Jaime De La VegaTransportation officials in Los Angeles are considering privatizing two-dozen city-owned parking garages. Nine of the city's garages are already being operated by private-sector firms. The plan being offered would turn the remaining 15 garages, currently operated by city employees, over to a private partner as well. City officials say privatization of the garages could net the city $1 million in revenue annually, some of that as a result of a private partner brining to the table new technology that could increase revenue. The city currently owns 119 parking facilities, which includes metered lots and free parking garages. The Los Angeles Department of Transportation (LADOT) currently operates all of those except for the 24 being considered for privatization. A previous attempt at privatization of these facilities failed, but the new proposal calls for no turning over of leases, but allowing outside contractors to operate the facilities. LADOT transportation head Jaime De La Vega (pictured) said outside operators have the marketing experience necessary for the parking lots and implementing the latest technology at the sites. "This policy direction has already been set by the council and the mayor," De La Vega said. "We're just implementing it."

 

City in New York seeking public-private partnership for development

Officials in Troy, New York, are hoping the third time's the charm as they seek a developer to redesign the former City Hall site. The first selected contractor for the project pulled out of the deal and the second time around, negotiations with a possible developer broke down. The city has thus issued a request for proposals (RPF) for a public-private partnership. The project will be supported by $3.9 million in various New York state grant funds. There is also the possibility of financial assistance from the Troy Industrial Development Agency. Developers responding to the RFP must provide a purchase offer and show their ability to financially support the completion of the project. The first time city officials began negotiations, a private firm pulled out after it was revealed that 60 percent of the residential space would be for subsidized housing and the mayor opposed that requirement. A second go at finding a partner would have resulted in more than 100 market rate apartments and 180 parking spaces for public and private use. Negotiations were never completed.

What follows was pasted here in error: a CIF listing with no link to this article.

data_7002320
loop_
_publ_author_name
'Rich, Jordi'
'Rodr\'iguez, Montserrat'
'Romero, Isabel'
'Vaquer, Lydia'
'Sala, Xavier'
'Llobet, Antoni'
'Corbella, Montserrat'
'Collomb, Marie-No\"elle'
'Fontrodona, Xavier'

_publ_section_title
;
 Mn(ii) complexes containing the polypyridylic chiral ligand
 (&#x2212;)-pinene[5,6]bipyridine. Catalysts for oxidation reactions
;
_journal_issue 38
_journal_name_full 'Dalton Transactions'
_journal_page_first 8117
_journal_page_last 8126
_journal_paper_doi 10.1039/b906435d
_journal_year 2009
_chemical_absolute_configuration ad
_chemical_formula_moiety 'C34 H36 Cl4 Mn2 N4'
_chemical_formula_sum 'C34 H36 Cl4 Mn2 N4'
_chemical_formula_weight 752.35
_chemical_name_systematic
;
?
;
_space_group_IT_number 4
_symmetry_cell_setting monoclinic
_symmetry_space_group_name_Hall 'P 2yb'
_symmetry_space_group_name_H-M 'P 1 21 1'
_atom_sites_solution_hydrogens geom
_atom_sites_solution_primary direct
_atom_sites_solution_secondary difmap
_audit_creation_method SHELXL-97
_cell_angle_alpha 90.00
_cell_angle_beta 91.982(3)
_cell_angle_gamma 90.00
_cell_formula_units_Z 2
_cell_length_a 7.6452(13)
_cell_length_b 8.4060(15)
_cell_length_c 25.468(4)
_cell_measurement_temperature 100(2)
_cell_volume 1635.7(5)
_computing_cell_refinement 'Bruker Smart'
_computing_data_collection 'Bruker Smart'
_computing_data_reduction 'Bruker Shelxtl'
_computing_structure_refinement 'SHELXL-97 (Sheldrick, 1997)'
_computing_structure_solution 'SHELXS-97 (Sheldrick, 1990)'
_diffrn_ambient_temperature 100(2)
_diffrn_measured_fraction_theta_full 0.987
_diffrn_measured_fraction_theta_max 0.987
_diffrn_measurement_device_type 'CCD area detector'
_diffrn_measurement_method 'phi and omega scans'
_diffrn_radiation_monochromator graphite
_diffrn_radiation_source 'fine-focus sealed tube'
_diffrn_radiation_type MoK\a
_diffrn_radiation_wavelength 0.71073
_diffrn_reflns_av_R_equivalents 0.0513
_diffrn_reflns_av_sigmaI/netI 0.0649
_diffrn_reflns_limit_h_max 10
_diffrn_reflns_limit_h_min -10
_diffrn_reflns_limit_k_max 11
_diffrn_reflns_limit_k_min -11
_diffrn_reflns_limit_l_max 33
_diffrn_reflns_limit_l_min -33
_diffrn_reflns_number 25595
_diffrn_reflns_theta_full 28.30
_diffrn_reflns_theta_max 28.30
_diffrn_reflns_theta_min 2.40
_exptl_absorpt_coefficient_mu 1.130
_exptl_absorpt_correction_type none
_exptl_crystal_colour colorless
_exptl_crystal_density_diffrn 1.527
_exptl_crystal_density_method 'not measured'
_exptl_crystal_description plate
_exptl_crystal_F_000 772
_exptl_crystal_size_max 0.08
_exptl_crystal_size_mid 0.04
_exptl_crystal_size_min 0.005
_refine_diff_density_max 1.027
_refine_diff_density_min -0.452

SPI Training Services

Who's winning government contracts?

 

Check out these recent awards: 

  • Chameleon Integrated Services has been awarded a $404M indefinite delivery/indefinite quantity contract by the Defense Information Systems Agency for Enterprise Support Services.
  • Harris Corp. won a $140.7 million contract from the U.S. Army for a vehicle radio designed to link infantry platoons and companies with higher headquarters. The mid-tier networking vehicular radio, or MNVR, runs government-owned software waveforms developed under the now-defunct joint tactical radio system project and adopted by Harris and other vendors for use in their radios.
  • Rolls-Royce Engine Services-Oakland Inc. was awarded a $17,010,320 firm-fixed-price, indefinite-delivery/indefinite-quantity contract by the U.S. Department of Defense for the depot repair of T56-A-427 engines in support of the E-2 advanced Hawkeye aircraft, including the repair of 20 power sections, 10 torque meters, 20 gearboxes and accessories.
  • SpawGlass Civil Construction won a $45 million contract from the city of Houston to revamp a central traffic point for aircraft moving around Bush Intercontinental Airport. The Houston Airport System proposed reconstruction to a taxiway, a main traffic artery for aircraft moving through terminals, ramps and runways.
  • Boh Bros. Construction Co. LLC has won a $38 million flood control contract in New Orleans from the U.S. Army Corps of Engineers, to build a concrete covered canal, pull and drive sheet piling, modify existing utilities and demolish existing roadways and sidewalks.